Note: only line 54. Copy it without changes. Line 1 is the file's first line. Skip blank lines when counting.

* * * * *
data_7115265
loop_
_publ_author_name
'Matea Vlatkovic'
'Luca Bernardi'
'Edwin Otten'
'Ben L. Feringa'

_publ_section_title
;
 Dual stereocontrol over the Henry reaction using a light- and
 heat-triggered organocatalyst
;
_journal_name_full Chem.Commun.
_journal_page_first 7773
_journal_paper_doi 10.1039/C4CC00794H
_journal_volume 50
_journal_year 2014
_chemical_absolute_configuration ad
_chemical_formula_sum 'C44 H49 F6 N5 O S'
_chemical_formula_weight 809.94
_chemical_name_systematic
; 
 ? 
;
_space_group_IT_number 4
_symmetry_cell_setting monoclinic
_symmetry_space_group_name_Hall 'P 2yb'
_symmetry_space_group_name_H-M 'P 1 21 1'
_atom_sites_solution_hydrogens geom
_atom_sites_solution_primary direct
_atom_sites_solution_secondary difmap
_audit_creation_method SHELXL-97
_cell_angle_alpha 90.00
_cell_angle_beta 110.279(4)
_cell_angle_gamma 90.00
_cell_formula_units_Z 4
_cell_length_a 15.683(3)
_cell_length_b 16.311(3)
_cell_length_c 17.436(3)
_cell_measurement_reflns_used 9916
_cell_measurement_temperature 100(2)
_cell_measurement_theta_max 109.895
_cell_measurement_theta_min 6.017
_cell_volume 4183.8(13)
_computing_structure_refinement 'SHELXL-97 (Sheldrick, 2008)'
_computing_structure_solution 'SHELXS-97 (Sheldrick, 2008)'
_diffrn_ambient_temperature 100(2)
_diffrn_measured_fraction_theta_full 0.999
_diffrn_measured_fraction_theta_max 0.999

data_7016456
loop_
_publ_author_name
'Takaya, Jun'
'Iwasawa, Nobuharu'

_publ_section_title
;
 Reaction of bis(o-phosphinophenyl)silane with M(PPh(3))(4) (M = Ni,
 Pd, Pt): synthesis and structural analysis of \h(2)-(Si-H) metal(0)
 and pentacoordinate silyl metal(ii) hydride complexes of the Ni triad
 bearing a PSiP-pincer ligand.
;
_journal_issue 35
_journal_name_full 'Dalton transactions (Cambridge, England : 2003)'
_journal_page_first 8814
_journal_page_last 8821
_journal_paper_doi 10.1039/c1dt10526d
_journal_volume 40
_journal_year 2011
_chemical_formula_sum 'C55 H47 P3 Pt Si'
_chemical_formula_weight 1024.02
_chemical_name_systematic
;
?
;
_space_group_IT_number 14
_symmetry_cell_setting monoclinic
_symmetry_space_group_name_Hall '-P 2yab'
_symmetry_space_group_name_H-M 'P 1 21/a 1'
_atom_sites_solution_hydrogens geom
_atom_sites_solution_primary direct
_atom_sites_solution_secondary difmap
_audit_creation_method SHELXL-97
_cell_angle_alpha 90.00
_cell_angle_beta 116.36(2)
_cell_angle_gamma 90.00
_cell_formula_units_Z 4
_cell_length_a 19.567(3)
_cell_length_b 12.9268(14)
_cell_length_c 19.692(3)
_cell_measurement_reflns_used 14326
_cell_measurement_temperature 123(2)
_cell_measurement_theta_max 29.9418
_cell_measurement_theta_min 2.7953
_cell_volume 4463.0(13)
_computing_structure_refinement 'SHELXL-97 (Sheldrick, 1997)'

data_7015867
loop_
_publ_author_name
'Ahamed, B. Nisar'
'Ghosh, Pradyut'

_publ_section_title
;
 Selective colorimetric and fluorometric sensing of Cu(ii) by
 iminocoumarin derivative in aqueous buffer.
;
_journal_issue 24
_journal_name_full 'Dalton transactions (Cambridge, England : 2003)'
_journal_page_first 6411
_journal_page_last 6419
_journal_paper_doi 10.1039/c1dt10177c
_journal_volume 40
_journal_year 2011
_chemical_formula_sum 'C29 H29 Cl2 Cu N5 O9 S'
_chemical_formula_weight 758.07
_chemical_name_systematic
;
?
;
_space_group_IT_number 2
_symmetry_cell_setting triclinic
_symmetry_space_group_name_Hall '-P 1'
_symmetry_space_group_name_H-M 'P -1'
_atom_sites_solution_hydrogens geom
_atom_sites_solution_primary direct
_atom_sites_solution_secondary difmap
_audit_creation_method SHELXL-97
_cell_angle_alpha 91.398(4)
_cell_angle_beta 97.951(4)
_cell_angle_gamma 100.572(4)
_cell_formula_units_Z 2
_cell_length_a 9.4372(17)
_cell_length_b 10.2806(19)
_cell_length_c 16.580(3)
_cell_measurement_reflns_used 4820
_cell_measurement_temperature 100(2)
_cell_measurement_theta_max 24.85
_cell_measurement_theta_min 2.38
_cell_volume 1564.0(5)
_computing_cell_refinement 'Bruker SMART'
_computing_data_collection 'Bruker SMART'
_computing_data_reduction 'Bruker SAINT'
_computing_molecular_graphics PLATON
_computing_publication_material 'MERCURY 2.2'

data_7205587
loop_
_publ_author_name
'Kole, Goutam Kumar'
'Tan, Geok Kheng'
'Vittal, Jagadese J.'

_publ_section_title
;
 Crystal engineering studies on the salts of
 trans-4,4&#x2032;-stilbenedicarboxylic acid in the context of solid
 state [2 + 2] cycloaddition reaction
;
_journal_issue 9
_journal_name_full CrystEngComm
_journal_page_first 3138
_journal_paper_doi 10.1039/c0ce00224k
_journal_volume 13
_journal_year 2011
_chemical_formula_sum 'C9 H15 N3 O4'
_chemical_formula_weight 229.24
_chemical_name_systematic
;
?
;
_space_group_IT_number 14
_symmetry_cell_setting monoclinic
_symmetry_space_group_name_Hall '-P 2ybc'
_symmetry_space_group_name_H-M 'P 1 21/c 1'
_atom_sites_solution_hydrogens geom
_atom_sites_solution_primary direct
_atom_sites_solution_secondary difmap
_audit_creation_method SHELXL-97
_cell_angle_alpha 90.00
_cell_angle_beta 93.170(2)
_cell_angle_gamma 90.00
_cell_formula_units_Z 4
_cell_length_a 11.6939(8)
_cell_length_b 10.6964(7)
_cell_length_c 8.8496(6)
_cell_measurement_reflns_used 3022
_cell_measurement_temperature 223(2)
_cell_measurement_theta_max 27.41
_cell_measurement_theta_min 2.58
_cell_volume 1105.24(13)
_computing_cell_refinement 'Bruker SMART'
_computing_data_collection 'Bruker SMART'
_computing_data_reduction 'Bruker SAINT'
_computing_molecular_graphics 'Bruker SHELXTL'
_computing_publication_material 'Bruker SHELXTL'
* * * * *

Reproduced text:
'Iwasawa, Nobuharu'